[ExI] Subject: neural interface reply

Ben bbenzai at yahoo.com
Sat Mar 15 17:55:45 UTC 2014

William Flynn Wallace <foozler83 at gmail.com> wrote:

 > Well that's a lot of ideas and no mistake

I know!  And I haven't even mentioned the programmable immune system, 
the refactoring of quite a few biological functions, organ-building, and 
a bunch of other things.

 > though I think I'd rather stay all biological if I lived in the future.

Well, are you all biological now?  Do you count your fingernails and 
hair as biological?  They are not composed of living cells.  What about 
your bones?  They contain living cells, but are not themselves alive.

My vision for a 'Mk2' body involves a lot of biological parts and a 
fully-intact brain, but a radical reorganisation of the body so that it 
will be much easier to maintain.  My main objection to the way things 
are is that we can't repair or replace any existing parts without doing 
damage that has to heal afterwards (statistics on the number of people 
killed by the operations meant to save them would be interesting).  
Wouldn't it be better if we had bodies that were designed to be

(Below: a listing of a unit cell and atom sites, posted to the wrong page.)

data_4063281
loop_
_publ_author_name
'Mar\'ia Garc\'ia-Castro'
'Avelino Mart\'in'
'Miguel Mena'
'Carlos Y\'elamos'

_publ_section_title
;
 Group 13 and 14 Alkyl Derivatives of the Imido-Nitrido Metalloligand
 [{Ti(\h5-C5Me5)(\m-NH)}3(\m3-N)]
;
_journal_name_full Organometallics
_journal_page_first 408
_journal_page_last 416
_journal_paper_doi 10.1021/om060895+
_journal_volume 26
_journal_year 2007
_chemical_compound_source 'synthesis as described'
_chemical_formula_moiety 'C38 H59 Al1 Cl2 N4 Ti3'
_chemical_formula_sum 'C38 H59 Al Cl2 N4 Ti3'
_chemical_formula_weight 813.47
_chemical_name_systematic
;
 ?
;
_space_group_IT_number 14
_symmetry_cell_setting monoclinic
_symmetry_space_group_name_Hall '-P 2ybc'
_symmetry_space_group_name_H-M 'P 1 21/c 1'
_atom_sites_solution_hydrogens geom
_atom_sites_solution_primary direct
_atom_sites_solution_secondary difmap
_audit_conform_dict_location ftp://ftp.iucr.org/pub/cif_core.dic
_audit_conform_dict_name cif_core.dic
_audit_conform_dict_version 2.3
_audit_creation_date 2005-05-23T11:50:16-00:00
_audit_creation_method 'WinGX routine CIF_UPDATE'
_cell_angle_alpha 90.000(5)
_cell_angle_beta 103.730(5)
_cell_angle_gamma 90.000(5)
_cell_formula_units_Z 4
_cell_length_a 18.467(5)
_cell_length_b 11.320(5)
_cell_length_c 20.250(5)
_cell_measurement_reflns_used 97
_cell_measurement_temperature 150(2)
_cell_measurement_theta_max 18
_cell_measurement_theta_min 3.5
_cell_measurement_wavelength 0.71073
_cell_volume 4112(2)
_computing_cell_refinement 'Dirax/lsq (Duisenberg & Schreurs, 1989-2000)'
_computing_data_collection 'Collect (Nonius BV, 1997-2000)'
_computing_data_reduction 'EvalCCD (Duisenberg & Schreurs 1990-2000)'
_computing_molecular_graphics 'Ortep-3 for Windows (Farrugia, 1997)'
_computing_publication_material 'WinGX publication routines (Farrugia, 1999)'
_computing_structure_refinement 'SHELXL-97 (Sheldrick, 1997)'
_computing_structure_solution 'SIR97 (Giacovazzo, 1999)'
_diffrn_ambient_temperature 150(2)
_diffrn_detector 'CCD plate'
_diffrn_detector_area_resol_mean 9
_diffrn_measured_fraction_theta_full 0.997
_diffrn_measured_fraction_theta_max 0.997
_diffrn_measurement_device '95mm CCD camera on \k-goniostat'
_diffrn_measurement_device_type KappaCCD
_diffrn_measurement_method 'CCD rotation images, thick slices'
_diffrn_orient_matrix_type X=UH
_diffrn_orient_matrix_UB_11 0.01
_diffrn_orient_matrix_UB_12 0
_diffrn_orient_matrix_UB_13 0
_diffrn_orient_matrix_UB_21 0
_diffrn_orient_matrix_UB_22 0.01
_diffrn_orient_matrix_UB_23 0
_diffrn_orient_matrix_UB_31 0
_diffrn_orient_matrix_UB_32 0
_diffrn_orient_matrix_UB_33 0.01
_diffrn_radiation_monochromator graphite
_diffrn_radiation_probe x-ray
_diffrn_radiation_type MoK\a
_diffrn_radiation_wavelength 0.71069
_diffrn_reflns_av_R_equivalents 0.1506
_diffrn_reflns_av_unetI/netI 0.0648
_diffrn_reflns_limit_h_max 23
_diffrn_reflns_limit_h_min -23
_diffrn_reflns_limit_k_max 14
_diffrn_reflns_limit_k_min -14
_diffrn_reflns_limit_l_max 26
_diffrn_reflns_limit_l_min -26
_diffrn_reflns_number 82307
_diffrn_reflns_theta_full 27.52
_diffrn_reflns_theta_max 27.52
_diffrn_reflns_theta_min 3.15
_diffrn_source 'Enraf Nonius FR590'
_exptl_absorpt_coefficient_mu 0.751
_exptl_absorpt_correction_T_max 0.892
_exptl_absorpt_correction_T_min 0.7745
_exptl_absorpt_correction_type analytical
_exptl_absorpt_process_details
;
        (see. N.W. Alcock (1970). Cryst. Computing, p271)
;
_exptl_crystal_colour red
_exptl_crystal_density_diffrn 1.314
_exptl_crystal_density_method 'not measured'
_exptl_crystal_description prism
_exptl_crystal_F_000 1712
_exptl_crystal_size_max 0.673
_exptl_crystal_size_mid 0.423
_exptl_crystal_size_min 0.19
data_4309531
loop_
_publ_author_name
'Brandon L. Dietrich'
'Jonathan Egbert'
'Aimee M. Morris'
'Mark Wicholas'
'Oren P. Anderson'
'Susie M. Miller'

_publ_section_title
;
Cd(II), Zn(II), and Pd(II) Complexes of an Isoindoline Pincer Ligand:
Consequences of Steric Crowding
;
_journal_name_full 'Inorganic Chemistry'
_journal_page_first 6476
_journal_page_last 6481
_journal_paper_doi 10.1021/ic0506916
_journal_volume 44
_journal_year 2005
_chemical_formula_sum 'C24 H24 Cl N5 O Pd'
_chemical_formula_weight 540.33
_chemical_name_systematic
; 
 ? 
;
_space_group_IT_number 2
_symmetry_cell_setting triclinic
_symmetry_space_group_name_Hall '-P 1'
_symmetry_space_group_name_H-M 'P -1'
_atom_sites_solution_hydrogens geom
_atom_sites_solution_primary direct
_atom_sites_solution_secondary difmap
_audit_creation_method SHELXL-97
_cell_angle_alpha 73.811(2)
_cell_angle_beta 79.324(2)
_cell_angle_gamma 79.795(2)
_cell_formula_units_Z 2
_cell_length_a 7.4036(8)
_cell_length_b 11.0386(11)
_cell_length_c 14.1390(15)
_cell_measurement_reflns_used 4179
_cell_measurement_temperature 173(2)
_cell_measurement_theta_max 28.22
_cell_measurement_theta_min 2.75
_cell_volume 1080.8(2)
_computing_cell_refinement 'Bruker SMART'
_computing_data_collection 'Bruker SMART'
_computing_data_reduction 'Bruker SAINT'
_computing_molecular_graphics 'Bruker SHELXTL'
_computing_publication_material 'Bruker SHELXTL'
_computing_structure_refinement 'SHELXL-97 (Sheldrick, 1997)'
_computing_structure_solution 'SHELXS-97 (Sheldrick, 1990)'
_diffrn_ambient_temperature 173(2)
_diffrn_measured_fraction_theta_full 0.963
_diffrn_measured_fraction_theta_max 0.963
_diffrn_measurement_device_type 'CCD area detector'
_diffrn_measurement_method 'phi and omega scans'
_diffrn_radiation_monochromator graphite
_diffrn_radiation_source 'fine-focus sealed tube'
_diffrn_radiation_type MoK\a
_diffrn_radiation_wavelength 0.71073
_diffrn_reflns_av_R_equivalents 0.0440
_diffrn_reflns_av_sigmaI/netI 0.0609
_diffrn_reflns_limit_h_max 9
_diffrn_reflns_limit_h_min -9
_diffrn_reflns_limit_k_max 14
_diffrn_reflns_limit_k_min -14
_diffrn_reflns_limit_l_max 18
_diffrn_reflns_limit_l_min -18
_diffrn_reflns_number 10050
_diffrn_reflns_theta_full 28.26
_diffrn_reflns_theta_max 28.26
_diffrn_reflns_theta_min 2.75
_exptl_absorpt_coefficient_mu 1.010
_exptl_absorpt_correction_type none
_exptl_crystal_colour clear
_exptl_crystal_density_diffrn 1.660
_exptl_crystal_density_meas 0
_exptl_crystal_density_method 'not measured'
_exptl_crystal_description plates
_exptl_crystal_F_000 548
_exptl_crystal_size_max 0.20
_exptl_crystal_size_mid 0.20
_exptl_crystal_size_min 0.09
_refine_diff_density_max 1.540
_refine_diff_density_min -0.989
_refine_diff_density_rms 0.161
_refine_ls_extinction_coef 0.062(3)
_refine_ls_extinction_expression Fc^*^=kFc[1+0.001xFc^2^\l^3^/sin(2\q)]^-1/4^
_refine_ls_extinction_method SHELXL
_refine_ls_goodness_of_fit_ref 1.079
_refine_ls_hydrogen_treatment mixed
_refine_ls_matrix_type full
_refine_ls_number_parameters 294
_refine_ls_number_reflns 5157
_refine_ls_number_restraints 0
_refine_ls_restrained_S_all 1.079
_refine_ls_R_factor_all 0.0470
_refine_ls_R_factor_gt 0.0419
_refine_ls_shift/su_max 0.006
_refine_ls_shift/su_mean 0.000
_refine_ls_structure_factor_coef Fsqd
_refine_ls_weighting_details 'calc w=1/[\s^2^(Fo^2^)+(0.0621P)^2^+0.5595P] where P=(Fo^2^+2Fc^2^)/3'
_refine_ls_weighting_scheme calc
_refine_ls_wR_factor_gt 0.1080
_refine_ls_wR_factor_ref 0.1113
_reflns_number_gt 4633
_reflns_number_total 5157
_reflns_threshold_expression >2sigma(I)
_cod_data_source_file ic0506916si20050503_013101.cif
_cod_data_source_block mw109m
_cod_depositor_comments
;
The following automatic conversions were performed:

maintained?  I'm not thinking of a 'brain in a robot body' or a 'brain 
in a jar' kind of thing here, but a fully-functional body that was a 
hybrid of the best of both worlds, the biological and the technological 
(and when I say 'fully-functional', of course I really mean 'vastly 
superior'! ;>).

 > All of this may be greatly complicated ... glia... etc.

I'm not proposing any changes to the brain at all.  My idea involves 
replacing the peripheral nervous system with a synthetic alternative, 
but leaving the brain itself strictly alone (until we know more!).

 > And increasingly we are learning that the body helps to control the 
brain -
 > like the bacteria in our guts in very recent research.

Yes, that will be an interesting area of investigation.  Made a lot 
easier by the architecture I'm proposing, which would preserve those 
kind of interactions, but make them much more amenable to observation 
and experimentation.

Ben Zaiboc

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